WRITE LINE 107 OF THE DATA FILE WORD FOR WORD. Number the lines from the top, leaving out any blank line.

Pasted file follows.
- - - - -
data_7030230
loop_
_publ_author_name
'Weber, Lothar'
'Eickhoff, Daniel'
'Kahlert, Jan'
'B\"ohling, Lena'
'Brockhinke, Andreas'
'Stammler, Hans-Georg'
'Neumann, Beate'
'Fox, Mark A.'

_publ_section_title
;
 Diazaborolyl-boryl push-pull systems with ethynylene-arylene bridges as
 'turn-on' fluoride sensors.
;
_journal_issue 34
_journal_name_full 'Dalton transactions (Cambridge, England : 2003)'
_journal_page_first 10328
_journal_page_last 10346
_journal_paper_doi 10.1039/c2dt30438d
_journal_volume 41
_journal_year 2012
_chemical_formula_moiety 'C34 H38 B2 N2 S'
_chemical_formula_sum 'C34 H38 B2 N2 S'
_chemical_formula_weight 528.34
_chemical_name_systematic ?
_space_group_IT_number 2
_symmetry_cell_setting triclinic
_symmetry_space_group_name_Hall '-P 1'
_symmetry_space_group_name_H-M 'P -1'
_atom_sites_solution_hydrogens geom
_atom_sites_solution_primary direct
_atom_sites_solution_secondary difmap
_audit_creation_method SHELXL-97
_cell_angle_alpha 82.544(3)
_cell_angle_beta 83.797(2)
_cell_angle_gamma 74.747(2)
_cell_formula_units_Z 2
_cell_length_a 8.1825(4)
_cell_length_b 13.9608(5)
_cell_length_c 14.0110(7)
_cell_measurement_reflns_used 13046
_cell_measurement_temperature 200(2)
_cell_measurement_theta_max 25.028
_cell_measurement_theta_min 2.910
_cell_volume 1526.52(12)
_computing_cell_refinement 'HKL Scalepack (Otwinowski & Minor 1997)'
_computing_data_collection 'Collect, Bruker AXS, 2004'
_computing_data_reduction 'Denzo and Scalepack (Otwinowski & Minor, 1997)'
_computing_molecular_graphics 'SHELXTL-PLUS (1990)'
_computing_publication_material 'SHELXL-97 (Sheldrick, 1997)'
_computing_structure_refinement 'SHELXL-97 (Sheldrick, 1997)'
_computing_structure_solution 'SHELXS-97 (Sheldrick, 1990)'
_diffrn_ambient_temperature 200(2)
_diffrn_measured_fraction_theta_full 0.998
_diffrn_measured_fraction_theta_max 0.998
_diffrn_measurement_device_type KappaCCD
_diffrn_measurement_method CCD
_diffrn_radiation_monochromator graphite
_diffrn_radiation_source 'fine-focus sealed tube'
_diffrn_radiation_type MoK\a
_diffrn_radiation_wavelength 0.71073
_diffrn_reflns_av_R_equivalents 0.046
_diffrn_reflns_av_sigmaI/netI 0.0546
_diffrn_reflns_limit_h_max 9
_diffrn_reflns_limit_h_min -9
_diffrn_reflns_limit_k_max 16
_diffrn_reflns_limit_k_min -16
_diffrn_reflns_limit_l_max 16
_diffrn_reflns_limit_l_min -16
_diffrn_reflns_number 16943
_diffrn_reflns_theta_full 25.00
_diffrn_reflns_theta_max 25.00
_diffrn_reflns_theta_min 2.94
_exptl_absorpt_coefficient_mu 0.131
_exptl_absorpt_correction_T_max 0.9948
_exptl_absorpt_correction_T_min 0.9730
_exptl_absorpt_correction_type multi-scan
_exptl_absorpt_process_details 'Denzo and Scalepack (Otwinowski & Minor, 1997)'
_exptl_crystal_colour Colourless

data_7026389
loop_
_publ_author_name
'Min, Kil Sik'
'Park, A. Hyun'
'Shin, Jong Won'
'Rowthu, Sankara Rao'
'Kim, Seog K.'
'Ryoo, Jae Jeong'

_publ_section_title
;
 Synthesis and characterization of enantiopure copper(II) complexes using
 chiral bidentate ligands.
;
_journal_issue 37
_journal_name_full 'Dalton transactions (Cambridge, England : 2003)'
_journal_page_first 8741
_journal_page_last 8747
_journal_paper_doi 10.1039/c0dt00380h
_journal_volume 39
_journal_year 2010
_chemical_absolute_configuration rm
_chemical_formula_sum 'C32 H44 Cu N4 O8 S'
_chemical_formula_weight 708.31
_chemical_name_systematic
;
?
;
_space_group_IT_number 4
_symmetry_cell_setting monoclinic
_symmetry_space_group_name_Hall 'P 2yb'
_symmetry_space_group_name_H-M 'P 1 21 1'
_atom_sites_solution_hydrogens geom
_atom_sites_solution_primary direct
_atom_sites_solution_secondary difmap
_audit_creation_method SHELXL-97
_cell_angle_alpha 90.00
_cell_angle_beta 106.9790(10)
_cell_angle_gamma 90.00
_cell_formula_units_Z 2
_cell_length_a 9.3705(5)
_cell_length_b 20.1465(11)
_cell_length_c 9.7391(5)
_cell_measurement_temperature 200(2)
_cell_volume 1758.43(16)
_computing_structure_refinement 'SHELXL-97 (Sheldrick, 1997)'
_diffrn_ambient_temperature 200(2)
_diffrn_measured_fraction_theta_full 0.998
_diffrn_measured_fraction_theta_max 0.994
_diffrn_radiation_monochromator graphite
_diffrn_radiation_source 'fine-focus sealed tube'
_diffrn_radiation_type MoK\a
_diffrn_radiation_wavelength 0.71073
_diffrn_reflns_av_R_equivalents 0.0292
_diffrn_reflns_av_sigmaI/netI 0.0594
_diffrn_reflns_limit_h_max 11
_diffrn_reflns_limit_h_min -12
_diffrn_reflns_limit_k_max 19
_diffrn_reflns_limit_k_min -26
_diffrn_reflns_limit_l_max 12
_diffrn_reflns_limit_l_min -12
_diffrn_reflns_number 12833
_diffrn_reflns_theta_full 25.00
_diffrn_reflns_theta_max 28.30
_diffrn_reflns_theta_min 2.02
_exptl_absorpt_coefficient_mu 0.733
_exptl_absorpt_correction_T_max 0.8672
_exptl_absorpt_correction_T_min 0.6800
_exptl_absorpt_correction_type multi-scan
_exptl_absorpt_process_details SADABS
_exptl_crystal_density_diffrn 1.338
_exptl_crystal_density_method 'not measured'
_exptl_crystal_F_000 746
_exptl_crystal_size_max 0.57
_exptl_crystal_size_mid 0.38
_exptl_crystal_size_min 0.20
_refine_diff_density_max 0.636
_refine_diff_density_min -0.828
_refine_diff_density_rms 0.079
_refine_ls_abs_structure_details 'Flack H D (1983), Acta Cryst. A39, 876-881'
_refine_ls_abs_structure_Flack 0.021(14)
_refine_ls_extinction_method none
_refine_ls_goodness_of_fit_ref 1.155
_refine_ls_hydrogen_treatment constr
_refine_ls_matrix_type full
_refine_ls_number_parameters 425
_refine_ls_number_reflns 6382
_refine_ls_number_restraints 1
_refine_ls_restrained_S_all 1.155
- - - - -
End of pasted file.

;